Griffin was well aware where they’d been. It was why she’d been fishing for details. She needed to know every little thing that could help her make life easier and safer for all of them by predicting the Coven’s plans. It was why she hadn’t even waited for them to get out of the infirmary. Time was of the essence.
“We have no time for rest,” she snapped, drawing a few angry gazes that she could feel even when they were directed at her back. “We have to figure out what the Coven is doing next.”
“You weren’t in such a hurry when you had to leave them,” Saladin bit back, his voice hushed again so that no one would hear him. No one but her. The only one his words would hurt since everyone else would probably agree with him. Valtor had become so powerful because of her. And the Coven had benefited greatly from her strategies. She’d done so much for them that nothing would have been the same without her. “I’m sorry,” Saladin’s apology was much louder than his previous words even despite the shame that was accompanying it. But it hurt more to hear him blame himself rather than her.
“For what?” Griffin asked, all of her irritation draining away to leave only the emptiness of resignation. “The truth?”
“You’re not guilty for our current situation,” Saladin was always quick to reassure a friend and had easily figured out the direction of her thoughts. Much easier than foreseeing the Coven’s plans was for her. Because Saladin truly was her friend and had cared enough to pay attention and learn to read her. And she was repaying him by forcing him to regret saying the truth just because she didn’t like to hear it.
“Valtor wouldn’t have become nearly as powerful if I’d just left sooner.” And neither would have she since their partnership had taught her a lot and had helped her cultivate many skills. But that hardly mattered at the moment, for he was doing far more damage than she could prevent. “I should have never joined them, in fact.” If she’d been on the side of the Company from the start, everything would have been different. It would have been better.
“He would’ve found another partner,” Saladin said but the hasty dismissal of her point felt like he’d squeezed her heart with vengeance.
Griffin shook her head. He wouldn’t have. No one else would have done for him what she had. No one else would have fallen in love with him, thus unlocking immense power in their convergence. They’d been unstoppable together and it had been clear to anyone who’d ever faced them where that synchronized power had come from. Saladin just didn’t want to acknowledge it because it was inconvenient for his argument.
“He wouldn’t have come so far without me,” Griffin said, trying to keep away the memories of all the lines they’d crossed together, all the things she had to regret, and not let them in her eyes from where they could leak out into the open and finish her. They had to stay locked away, for they were too offensive to the world she was fighting to protect and the feelings that accompanied them were too dangerous for her to allow herself to fall back into them.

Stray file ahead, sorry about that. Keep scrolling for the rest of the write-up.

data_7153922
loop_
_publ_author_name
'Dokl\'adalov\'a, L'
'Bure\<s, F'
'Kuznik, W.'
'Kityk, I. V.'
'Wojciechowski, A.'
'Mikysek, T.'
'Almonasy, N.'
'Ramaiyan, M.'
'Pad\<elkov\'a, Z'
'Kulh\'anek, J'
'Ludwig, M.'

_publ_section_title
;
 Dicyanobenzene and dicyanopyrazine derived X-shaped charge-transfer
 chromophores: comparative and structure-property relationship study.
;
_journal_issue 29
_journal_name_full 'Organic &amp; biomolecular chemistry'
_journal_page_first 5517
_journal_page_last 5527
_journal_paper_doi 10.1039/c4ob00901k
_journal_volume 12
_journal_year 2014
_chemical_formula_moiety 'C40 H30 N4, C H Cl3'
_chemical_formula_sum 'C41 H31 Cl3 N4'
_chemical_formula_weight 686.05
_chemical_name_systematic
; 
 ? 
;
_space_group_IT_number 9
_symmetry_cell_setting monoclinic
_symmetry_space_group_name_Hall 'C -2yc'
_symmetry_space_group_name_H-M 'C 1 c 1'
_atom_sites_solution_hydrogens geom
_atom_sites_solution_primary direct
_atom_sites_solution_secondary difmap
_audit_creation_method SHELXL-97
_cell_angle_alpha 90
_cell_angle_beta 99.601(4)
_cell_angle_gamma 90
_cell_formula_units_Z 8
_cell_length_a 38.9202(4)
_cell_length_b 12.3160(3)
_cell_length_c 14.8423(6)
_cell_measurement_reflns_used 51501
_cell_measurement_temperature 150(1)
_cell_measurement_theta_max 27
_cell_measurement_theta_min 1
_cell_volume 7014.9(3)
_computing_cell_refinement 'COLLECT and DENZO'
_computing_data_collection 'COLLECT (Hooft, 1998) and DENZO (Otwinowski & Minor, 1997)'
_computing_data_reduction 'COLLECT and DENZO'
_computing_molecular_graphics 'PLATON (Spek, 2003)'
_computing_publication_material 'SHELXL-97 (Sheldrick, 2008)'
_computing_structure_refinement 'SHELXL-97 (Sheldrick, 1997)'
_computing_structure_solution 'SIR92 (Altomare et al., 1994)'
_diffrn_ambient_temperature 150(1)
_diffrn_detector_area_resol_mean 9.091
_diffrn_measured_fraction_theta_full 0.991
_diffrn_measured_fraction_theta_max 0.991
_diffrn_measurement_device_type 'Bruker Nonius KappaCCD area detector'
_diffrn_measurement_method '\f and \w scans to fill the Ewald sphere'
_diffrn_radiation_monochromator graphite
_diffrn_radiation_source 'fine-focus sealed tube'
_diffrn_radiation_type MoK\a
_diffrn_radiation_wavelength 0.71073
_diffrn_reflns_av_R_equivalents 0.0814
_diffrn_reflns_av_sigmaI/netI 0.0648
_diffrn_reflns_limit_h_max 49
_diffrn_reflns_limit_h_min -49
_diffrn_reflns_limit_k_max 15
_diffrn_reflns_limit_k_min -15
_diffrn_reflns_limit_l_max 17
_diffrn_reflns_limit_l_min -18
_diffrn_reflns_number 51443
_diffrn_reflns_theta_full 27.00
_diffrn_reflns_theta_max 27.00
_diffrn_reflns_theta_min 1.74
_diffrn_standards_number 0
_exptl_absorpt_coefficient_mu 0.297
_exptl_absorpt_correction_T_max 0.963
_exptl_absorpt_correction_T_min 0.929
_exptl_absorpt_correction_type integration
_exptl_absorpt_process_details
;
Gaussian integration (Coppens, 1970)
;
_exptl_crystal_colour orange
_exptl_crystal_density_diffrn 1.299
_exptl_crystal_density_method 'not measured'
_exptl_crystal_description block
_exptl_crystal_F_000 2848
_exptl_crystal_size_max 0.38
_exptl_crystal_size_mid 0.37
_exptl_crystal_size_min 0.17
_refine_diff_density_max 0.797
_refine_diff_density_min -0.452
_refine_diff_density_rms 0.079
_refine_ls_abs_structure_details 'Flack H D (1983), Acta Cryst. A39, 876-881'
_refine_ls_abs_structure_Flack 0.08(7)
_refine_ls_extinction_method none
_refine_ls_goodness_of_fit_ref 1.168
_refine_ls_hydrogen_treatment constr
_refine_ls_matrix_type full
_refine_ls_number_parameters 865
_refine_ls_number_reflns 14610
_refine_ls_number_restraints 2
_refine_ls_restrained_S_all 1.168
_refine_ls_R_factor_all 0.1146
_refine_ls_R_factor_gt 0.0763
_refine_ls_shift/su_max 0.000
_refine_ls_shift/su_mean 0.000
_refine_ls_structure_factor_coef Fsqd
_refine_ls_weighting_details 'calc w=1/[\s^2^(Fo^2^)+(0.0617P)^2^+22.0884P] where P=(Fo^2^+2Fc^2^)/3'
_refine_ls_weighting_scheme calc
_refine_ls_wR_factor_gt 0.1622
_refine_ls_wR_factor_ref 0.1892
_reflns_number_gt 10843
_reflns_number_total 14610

“You’re not responsible for his crimes,” Saladin wasn’t helping since his words pointed to inability to understand the situation at best or willful ignorance in order to spare her feelings at worst. He was acting as if he didn’t know what a partnership entailed, as if he hadn’t seen her work in total tandem with Valtor.
“But I am responsible for my own.” Valtor hadn’t held a weapon to her head. She’d joined him willingly and had done everything of her own volition. She’d killed people with her own hands, following her own plans. “I stole spells and artifacts that he’s still using to win the war. What I did makes him powerful even now that I am here.” She’d taken some of the artifacts with her when she’d left but there’d been too many for her to restore all the losses she’d caused. She’d stolen too much to be able to fix it all on her own. Her only chance was through the Company and she couldn’t stand it when even that failed, for there were no other options. There was no other way for her to be able to live with herself. “I am responsible for so much evil and I have to fix it before he gets to destroy anything else.” The tears were taking over her eyes just like the thoughts of Valtor were doing to her mind even though she’d promised herself to never let him touch any part of her again, and it was all too much. She needed to go work and collect herself before she could break down.
“Griffin-” Saladin’s voice died in his throat when an agonized hiss left her at the touch of his hand on her shoulder before she recoiled. “You’re injured,” he barely managed as if he couldn’t comprehend what he’d just witnessed, his mind on the other side of the time gap between the last time she’d been on the battlefield and the present moment, and that wasn’t a short distance. She was mostly wielding the books these days, constantly changing and refining her strategies to make them more effective and tracking down Coven members for the rest of the Company to catch.